Recital Etiquette



Student recitals can be lots of fun and create valuable experiences for pianists. Unfortunately, they can also be a source of anxiety or stress if students aren’t ready and/or guidelines aren’t followed.

There are guidelines and rules of behavior all performers and audience members should follow during recitals, concerts or other performances.

Audience members must remember the reason for their visit to the recital hall – to listen quietly, actively and appreciatively to the music being offered by the performers.


For the performer:

1.  Dress appropriately. Performers being nicely dressed (or following the recital theme) shows respect for the audience, the teacher and themselves!

Girls in knee-length or longer skirts/dresses or slacks.  No spaghetti straps, no platform shoes, flip-flops, bedroom slippers or athletic footwear.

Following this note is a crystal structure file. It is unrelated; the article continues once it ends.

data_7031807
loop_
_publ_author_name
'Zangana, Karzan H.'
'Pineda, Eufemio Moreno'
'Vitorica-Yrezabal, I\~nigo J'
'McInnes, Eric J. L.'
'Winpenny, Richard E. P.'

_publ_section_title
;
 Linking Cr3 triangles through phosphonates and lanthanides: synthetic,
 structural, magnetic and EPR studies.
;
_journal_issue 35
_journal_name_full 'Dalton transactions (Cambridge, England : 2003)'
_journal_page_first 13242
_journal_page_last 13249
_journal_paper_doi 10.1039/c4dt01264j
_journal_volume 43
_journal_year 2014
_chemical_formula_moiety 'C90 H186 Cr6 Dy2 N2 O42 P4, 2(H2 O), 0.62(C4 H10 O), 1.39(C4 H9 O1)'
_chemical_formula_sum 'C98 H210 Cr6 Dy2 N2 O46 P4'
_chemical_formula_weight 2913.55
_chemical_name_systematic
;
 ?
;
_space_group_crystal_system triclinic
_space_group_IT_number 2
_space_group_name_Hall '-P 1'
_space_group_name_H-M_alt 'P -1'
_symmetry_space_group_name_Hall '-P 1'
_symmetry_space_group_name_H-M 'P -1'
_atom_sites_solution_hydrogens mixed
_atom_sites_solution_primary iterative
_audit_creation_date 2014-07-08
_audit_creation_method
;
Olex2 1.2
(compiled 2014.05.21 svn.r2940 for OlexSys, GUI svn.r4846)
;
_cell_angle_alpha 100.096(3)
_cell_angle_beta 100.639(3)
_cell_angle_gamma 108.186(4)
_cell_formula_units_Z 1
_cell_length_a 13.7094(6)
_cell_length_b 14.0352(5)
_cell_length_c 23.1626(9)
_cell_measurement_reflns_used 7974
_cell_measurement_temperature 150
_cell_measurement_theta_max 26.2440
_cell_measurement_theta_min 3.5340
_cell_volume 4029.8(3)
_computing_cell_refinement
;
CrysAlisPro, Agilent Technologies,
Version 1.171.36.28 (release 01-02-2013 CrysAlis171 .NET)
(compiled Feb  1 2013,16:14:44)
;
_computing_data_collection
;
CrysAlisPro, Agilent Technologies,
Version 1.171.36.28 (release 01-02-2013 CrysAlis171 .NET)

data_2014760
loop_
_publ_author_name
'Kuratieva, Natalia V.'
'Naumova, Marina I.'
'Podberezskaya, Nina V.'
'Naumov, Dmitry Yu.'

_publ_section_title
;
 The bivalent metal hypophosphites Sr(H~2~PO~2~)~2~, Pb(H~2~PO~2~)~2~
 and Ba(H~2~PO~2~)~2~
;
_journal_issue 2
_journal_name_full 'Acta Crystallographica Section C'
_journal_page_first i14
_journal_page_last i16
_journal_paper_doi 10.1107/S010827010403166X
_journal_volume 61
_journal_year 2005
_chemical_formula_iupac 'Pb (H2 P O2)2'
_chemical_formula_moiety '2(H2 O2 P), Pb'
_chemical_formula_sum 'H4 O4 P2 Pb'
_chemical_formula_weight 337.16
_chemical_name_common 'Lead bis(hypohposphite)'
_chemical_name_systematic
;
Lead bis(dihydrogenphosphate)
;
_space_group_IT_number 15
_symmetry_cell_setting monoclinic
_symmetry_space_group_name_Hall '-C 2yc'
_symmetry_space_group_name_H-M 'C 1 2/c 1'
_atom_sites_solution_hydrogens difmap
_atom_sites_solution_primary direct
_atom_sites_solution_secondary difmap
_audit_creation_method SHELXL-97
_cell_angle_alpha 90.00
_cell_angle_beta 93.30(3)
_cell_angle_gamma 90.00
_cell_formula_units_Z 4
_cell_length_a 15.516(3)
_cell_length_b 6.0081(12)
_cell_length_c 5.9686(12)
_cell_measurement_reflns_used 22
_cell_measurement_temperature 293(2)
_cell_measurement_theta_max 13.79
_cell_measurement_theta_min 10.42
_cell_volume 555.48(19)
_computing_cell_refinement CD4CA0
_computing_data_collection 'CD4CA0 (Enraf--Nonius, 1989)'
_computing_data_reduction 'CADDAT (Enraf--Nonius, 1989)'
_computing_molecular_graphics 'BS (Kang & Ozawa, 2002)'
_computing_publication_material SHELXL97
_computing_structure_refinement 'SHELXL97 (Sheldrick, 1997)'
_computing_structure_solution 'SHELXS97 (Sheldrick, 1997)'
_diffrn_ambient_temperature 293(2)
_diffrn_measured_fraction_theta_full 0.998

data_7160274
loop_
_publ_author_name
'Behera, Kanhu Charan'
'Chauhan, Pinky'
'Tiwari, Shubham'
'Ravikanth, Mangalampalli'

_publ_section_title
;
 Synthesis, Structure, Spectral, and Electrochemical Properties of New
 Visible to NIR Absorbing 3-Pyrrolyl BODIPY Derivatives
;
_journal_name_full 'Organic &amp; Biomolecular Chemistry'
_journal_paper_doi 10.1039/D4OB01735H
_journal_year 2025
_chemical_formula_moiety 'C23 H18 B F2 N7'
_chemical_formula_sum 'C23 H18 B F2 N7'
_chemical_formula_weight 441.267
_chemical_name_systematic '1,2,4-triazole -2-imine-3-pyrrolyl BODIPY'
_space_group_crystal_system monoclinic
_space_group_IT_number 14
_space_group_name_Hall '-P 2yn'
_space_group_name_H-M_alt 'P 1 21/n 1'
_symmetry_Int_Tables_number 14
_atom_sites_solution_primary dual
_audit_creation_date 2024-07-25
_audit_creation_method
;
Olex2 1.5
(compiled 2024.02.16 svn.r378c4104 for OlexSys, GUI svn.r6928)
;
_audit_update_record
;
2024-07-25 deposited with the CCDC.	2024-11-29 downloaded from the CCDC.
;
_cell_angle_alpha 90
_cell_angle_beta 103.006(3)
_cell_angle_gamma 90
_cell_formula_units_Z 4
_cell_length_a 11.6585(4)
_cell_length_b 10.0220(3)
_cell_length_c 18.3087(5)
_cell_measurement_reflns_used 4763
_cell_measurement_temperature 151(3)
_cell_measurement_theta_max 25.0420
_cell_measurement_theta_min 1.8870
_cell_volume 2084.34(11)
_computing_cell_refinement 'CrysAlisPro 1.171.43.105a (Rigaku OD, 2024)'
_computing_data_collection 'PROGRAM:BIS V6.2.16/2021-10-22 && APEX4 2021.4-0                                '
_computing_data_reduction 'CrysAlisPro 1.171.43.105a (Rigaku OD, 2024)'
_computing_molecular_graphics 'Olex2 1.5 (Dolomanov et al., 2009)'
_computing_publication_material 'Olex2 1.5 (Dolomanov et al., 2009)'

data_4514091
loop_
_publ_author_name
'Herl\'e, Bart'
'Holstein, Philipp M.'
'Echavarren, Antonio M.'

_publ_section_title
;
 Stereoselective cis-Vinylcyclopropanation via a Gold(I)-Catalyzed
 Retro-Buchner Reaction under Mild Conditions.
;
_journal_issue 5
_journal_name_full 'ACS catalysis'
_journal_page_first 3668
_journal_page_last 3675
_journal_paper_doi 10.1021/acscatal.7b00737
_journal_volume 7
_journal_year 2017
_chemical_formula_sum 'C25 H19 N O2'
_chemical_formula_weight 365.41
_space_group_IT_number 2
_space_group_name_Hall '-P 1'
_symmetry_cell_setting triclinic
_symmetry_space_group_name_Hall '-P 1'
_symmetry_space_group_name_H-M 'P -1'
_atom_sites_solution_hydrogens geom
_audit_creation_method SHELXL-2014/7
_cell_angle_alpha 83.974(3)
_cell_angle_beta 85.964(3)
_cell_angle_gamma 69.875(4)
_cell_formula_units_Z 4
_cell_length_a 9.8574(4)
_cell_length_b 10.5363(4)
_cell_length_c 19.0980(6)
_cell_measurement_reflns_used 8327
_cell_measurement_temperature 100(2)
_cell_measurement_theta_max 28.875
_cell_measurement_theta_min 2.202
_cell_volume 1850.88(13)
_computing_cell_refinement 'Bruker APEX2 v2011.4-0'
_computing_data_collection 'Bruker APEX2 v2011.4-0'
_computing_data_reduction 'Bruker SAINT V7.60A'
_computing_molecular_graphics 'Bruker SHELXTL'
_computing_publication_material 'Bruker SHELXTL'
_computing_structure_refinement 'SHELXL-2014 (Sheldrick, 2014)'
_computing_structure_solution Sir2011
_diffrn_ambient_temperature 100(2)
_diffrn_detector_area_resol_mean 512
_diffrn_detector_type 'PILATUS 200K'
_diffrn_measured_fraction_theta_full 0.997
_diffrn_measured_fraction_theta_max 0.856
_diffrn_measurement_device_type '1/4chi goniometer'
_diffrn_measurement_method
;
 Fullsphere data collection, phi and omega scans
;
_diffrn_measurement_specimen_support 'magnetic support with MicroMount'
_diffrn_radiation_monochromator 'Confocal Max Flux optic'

Do not wear dangling, jingling jewelry – especially bracelets.  You may need to remove rings if they twist around easily.

Boys in dress pants and buttoned dress shirts with ties preferred, or suits.

IMPORTANT: Remember to practice several times in your outfit, shoes included.  You don’t want to get to the recital and find that you can’t use the pedal properly because of your shoes.

2. Clean hands!  Dirty, sticky, or oily fingers can hurt your performance and bother the next pianist. If you complete a long piece and notice some keys are slippery with sweat (a very common issue), notify your instructor so they can clean the keyboard before the next performer.

2. When it is your turn, stand quickly and walk up to the stage. Do not run!

Bow before you perform to acknowledge the applause. Audiences used to know that it was appropriate to clap for the musician who was entering the stage to perform. This now isn’t always the case (I will start clapping if it doesn’t happen automatically). Students should bow to their applauding audience before they sit down at the bench (not acknowledging applause is generally considered to be rude).